SOME of WA’s last surviving WWII Veterans stole the hearts of about 300 attendees at our 75th Anniversary of Victory in the Pacific commemorative service at the State War Memorial in Kings Park on Saturday morning.
SEE ALL THE PHOTOS: Click here to enjoy our special VP Day 75th photo gallery
RSLWA State President Peter Aspinall AM said Victory in the Pacific Day was a date that we should never forget.
“World War II came very close to home, and the people who served during this conflict defended our country,” he said. “Many of our men and women who served during WWII are no longer with us. It is for this reason that the anniversary of Victory in the Pacific is so important, as it provides all of us with an opportunity to celebrate those WWII veterans who are still with us, and to commemorate those who are not.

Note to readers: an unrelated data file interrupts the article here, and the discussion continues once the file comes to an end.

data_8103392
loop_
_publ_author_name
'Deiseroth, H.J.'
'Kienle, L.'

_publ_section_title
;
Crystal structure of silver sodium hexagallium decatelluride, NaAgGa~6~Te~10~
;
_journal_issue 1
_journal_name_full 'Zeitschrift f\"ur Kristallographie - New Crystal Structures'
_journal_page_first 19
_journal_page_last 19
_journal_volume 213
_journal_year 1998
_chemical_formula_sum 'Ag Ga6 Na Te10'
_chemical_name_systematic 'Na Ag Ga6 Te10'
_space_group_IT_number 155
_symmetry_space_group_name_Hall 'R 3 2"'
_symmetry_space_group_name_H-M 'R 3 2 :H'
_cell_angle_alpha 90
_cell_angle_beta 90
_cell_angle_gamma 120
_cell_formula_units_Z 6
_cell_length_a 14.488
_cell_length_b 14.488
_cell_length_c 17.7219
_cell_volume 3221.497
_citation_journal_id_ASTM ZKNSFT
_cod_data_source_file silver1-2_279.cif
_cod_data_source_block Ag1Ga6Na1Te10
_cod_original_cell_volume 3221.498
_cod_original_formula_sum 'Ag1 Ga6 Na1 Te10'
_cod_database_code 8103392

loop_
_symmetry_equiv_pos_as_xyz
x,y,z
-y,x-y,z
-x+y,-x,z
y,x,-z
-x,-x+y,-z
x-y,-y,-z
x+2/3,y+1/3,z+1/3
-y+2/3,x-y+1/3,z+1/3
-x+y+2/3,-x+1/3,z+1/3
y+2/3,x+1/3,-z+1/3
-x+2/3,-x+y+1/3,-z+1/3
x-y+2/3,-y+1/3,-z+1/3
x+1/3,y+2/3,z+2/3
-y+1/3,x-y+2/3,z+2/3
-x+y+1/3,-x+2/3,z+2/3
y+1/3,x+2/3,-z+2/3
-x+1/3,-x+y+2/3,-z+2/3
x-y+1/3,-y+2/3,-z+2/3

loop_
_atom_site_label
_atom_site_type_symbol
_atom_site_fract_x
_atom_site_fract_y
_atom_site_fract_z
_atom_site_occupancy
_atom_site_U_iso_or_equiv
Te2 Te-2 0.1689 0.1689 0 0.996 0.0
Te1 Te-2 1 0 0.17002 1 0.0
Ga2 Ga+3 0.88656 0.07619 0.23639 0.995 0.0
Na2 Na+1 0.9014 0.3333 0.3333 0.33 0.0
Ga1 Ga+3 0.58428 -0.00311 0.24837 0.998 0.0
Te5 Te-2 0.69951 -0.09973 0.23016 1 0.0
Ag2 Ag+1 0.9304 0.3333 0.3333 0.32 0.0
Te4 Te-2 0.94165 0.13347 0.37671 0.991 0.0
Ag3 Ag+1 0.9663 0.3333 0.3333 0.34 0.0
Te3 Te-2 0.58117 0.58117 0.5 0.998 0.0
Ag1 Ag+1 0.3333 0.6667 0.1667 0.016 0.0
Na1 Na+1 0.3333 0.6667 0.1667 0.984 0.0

“VP Day is a special time to reflect on the important role that Australians played to end the war in the Pacific region after three years of warfare from 1942 to 1945. The victory was because of such commitment by our Australian armed forces, together with the support of the United States.
“On this 75th Anniversary held at Kings Park, we commemorate those who served and the 17,000 Australians who lost their lives while fighting Japan, some 8000 of them who died in Japanese captivity.”
Premier Mark McGowan delivered a beautiful speech about the importance of the occasion, before laying a wreath with one of the very few Australians to witness the signing of the Japanese Instrument of Surrender, Wanneroo Sub-Branch President Jack Le Cras, 94.
WWII LIVING LEGENDS (L-R): Harold Garrett, POW Arthur Leggett, Ivan Walter, Bill Ritchie, Jack Le Cras, Bill Grayden and Doug Arrowsmith.